What does stand-up comedy have in common with the U.S. Supreme Court’s overturning of Roe v. Wade? Not much, but following a serious discussion of the impacts of the court’s ruling on public policy with comedy was a spoonful of sugar approach at a Colorado Women’s Bar Association public policy fundraising event.
Hosted Aug. 31 at Comedy Works in Greenwood Village, the CWBA brought in a panel of reproductive rights experts followed by four stand-up comedians to raise money for the organization’s lobbying efforts.
The CWBA fundraising event — Don’t ‘Kid’ Me: Comedy, Discussion & Drinks in a Post Roe World — raised money to support the CWBA’s lobbying efforts which include advocating for reproductive justice and support services in Colorado.
The benefit included a silent auction where attendees could bid on services and items donated by local businesses before a comedy set headlined by Denver comedian Nora Lynch with local comedians Hayden Kristal, Hannah Jones and Derrick Stroup.
Opening the show was a panel that discussed the impacts of the Supreme Court’s recent ruling in Dobbs v. Jackson Women’s Health on medicine, policy, Colorado and beyond. The panel included Colorado Sen. Julie Gonzalez, emergency medicine provider Dr. Julie Winkle and Dani Newsom from the abortion access and advocacy organization Cobalt.
While Colorado codified abortion access earlier this year, the panel explained that Dobbs will still impact women, medical providers and others in Colorado. This year, the CWBA helped pass House Bill 1279, the Reproductive Health Equity Act, which codified individual rights to have or not have contraception and abortion under state law. Other organizations involved in passing the bill included Cobalt and the Colorado Organization for Latina Opportunity and Reproductive Rights.
Come 2023, CWBA representatives explained, the organization is hoping to keep advocating for legislation and public policy around reproductive rights and access.
“The incredible work of Senator Gonzalez, COLOR and Cobalt has placed Colorado in a position of much greater protection than so many other states and much greater protection for pregnant persons and reproductive autonomy,” said CWBA 2022-23 president Kathryn Starnella. “But the fight continues and we know that and that’s why we are gathered here tonight.”
Since it was founded in 1978, the CWBA has advocated in the state legislature for the interests of women and children. Every session, the organization is active at the Colorado state capital with volunteer attorneys frequently testifying to lawmakers on behalf of CWBA, themselves and their clients.
All proceeds from the event supported the CWBA’s public policy and lobbying sections. Organizers estimated that around 200 people joined the CWBA’s in-person audience. Adrina Busby, the CWBA public policy committee co-chair, said the organization hopes to host a similar public policy comedy night fundraiser next year.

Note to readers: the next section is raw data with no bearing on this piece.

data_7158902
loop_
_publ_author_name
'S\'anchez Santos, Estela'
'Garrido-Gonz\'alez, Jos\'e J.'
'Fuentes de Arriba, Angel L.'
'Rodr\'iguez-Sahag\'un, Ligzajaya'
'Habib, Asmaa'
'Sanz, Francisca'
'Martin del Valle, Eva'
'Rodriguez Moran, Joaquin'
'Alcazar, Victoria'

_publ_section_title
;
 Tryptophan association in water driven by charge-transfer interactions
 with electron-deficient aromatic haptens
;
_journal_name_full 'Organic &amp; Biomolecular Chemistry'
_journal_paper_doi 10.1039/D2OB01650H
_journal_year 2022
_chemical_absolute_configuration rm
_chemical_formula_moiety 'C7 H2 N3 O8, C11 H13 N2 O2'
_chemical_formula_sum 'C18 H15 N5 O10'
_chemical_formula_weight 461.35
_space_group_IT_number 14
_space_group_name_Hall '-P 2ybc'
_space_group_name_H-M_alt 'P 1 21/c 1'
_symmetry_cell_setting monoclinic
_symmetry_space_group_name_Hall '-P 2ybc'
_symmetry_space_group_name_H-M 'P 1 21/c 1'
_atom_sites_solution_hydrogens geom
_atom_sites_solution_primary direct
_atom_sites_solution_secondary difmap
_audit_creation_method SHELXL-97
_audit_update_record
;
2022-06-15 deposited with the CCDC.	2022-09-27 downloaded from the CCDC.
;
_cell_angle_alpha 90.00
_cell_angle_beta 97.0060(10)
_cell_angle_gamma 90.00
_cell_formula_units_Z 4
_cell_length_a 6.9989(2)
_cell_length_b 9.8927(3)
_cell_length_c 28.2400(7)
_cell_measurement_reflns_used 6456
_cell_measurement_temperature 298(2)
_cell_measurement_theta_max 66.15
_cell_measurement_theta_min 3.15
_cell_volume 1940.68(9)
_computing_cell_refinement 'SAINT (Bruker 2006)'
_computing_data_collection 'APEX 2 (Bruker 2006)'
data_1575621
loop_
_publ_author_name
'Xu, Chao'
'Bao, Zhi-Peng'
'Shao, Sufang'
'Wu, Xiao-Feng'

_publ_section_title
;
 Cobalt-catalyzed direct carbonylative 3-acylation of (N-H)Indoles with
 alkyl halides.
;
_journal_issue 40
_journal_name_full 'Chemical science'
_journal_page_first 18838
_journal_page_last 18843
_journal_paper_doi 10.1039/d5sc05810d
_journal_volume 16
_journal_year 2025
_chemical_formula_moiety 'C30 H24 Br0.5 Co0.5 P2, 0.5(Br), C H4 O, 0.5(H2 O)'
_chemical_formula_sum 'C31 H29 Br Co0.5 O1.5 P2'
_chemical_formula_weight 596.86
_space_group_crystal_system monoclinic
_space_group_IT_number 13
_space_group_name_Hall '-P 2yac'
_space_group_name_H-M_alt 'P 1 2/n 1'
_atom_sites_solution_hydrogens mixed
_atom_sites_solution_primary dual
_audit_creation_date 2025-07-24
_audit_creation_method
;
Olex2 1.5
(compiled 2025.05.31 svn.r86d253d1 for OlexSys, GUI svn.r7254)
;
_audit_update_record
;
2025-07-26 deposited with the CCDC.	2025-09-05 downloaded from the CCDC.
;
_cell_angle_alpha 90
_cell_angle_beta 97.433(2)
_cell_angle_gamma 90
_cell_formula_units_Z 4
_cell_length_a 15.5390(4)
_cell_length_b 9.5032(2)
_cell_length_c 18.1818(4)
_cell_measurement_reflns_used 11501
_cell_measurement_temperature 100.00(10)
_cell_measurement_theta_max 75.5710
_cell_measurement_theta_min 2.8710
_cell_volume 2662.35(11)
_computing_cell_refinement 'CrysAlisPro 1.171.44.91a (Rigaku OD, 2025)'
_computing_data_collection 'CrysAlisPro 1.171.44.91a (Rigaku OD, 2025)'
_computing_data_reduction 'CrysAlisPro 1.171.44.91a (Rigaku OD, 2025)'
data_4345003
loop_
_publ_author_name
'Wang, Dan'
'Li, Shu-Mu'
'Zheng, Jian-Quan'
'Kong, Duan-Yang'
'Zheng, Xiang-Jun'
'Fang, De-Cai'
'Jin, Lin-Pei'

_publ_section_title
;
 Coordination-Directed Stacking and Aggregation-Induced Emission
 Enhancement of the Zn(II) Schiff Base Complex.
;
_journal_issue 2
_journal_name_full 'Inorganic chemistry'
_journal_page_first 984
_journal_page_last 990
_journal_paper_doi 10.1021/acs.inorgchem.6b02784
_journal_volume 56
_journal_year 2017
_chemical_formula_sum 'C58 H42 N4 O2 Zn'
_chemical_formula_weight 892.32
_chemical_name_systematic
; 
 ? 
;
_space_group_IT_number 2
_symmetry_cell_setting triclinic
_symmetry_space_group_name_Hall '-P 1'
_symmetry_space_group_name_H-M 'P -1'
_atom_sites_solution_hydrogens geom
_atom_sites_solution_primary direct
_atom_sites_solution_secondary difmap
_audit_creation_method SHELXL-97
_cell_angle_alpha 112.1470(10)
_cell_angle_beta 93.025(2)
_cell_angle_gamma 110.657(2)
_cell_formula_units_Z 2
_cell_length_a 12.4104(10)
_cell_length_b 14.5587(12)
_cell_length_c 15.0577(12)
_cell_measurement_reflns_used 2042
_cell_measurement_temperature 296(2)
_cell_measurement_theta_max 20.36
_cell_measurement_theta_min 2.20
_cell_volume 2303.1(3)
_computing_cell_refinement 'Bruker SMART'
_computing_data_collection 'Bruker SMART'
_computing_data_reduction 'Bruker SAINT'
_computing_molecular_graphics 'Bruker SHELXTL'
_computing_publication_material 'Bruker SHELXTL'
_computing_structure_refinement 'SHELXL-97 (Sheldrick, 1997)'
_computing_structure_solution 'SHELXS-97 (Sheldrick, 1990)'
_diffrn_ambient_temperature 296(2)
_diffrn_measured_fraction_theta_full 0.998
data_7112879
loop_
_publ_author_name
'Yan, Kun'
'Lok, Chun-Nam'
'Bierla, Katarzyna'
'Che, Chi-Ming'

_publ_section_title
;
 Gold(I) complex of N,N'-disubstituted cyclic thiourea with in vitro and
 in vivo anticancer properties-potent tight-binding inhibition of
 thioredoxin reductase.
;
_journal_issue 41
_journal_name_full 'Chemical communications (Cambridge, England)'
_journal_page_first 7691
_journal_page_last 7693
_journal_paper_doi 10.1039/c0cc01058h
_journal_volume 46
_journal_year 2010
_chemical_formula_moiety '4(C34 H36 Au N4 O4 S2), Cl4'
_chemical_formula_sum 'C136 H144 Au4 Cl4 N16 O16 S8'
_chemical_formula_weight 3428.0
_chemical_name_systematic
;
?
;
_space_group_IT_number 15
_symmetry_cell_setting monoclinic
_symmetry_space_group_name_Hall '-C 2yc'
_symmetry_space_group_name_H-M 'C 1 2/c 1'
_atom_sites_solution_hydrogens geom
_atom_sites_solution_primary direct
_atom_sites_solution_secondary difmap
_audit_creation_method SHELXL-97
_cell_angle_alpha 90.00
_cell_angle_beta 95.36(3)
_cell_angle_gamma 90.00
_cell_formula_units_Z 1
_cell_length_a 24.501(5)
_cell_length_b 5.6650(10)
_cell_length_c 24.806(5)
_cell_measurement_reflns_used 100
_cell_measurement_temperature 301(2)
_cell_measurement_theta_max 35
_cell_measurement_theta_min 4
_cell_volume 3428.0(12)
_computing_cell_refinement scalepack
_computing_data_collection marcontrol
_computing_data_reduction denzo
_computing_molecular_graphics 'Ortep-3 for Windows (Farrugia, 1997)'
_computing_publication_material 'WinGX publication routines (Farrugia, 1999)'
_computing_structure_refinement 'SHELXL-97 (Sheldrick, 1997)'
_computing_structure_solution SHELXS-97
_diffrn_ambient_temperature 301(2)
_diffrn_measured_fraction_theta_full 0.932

According to the panelists, while abortions are still legal in Colorado, the impact Dobbs on neighboring states has spilled across borders.
Newsom, an attorney and U.S. history professor, moderated the panel and opened the conversation with background on the history of reproductive justice movements in the U.S. She explained that Cobalt was founded in Colorado in 1967 when the state first decriminalized abortion but prior to the U.S. Supreme Court’s landmark abortion ruling in Roe v. Wade. Since then, Newsom said Cobalt has grown to advocate for abortion access in Colorado and neighboring states through legislative lobbying as well as offering financial support for women seeking abortions.
Newsom said that since the Dobbs ruling earlier this year, Cobalt has seen an increase in demand for abortion support funds and an increase in the number of women traveling to Colorado to access abortions.
From a doctor’s perspective, Winkle explained that Dobbs will likely have an impact on multiple types of medicine in Colorado and across the country. She said that emergency doctors in states where abortion is now illegal are anticipating a rise in cases caused by complications from both self-induced abortions as well as complications like sepsis, from women carrying inviable pregnancies and prior to Dobbs would’ve been aborted.
More locally, Winkle said that on top of increased demand from patients who travel to Colorado for abortions, doctors have seen increased demand for adjacent medical services. For example, Winkle said she’d seen multiple out-of-state patients seeking abortions in the ER for travel-related issues like extreme dehydration and low oxygen levels.
“They are having to leave the comforts of their home, they’re having to take on all these additional burdens,” said Winkle.
On the policy side of things, Gonzalez said that while Colorado has abortion protections in place, she’s concerned that women who travel for the procedure might face criminal prosecution back home. She said that lawmakers may need to consider creating additional protections following Dobbs including creating legal protections for medical providers or creating out-of-state extradition abortion prosection protections.
Despite abortions being legal in Colorado, the panelists underlined that Dobbs will impact the state going forward.
After the panel, the CWBA hosted a lineup of local comedians who donated their time to perform at the event. While the performers touched on the importance of Dobbs and reproductive justice, the night closed on a lighter note.